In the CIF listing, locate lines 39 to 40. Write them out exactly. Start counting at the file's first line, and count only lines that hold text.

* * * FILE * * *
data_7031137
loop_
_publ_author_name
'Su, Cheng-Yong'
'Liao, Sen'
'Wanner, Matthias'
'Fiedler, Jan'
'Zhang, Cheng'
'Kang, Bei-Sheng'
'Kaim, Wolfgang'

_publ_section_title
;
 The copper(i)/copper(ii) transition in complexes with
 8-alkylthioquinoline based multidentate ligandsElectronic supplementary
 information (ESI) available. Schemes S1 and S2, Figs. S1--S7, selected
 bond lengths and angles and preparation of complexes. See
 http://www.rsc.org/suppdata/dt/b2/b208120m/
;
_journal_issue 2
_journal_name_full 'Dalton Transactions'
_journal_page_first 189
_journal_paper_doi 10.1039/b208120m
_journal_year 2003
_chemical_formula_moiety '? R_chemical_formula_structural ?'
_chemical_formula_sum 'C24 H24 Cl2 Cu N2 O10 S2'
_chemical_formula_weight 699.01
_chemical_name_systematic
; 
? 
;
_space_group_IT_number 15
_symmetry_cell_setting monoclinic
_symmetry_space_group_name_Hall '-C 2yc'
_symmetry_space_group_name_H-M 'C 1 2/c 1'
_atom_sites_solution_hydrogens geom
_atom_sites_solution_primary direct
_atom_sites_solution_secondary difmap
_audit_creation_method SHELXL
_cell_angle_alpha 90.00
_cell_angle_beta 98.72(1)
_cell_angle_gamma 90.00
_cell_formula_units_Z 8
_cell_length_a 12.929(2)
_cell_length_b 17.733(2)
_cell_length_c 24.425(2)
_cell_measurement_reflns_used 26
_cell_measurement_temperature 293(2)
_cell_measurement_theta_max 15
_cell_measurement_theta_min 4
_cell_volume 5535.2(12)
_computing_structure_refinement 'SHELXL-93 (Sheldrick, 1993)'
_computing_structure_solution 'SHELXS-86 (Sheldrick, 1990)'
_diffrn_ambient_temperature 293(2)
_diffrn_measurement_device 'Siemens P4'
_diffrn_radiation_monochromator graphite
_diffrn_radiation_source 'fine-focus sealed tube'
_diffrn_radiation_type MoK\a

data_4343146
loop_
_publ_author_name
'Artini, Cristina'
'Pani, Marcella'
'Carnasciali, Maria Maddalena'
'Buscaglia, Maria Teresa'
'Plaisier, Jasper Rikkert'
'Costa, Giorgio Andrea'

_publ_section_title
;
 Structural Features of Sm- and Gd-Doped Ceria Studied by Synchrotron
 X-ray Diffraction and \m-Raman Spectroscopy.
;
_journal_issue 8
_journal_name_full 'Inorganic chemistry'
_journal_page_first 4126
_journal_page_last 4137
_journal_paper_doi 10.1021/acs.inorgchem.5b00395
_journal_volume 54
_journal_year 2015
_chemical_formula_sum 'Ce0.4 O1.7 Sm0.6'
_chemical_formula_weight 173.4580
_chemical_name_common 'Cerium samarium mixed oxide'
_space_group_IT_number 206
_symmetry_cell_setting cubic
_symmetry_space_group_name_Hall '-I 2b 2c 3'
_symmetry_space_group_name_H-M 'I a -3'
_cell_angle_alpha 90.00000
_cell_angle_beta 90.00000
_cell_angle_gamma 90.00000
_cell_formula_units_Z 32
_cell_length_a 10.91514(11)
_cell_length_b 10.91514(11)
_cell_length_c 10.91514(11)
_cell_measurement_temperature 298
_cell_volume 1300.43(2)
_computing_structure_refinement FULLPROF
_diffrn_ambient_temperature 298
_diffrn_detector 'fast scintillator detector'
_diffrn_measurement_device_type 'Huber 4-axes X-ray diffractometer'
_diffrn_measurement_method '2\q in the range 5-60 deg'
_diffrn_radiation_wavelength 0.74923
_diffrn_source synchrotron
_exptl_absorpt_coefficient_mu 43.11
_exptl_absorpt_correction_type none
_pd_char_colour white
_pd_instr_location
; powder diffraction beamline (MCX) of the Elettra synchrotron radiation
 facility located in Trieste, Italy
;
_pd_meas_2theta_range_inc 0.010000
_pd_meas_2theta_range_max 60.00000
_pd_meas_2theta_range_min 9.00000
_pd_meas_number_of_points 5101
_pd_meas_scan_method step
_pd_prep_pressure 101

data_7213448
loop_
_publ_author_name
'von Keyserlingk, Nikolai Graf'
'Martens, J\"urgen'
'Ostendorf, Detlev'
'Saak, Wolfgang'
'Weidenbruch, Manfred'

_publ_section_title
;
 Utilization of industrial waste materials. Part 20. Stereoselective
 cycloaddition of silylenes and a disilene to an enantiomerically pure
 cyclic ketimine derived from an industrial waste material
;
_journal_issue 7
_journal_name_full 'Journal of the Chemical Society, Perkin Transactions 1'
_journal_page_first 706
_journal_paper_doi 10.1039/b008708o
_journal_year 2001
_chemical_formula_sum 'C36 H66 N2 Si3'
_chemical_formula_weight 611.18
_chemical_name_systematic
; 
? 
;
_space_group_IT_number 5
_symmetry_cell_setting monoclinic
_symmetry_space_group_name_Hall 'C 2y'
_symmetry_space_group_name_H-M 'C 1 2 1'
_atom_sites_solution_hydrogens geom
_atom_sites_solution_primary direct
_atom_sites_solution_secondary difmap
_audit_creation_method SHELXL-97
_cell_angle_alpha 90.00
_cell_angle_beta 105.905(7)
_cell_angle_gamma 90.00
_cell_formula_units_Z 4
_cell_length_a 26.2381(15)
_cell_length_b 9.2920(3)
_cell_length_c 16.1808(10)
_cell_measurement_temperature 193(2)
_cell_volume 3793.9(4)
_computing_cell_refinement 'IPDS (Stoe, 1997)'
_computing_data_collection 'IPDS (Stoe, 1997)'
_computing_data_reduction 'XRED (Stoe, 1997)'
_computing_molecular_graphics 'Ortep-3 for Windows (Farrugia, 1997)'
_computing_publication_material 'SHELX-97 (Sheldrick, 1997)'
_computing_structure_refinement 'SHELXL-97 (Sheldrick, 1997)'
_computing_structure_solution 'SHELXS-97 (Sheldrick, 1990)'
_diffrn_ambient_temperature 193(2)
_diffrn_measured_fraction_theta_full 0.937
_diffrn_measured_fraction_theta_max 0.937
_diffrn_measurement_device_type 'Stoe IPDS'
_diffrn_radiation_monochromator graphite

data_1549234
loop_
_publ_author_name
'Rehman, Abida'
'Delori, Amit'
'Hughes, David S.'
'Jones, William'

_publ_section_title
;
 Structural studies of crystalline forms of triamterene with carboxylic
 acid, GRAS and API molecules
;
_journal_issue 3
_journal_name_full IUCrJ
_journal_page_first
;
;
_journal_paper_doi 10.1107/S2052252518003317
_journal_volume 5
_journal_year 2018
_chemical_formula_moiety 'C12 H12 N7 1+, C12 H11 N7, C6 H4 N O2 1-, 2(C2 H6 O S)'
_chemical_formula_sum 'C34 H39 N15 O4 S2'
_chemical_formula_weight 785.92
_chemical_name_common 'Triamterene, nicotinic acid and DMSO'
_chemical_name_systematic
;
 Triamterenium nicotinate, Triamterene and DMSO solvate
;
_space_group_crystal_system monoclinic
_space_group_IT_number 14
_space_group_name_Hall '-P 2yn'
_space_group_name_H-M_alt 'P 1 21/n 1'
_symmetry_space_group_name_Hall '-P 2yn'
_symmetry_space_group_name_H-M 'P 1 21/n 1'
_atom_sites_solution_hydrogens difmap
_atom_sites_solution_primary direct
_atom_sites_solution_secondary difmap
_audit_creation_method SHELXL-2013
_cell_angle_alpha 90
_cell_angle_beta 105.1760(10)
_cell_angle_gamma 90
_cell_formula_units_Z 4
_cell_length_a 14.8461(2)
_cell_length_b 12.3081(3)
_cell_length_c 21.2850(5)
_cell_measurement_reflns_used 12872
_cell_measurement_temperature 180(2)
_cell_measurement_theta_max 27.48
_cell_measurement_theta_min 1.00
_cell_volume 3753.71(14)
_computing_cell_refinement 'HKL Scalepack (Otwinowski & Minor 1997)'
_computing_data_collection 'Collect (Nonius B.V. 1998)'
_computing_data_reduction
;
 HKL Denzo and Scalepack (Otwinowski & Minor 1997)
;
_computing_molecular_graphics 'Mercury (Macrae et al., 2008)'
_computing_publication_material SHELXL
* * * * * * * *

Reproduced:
_cell_angle_alpha 90.00
_cell_angle_beta 98.72(1)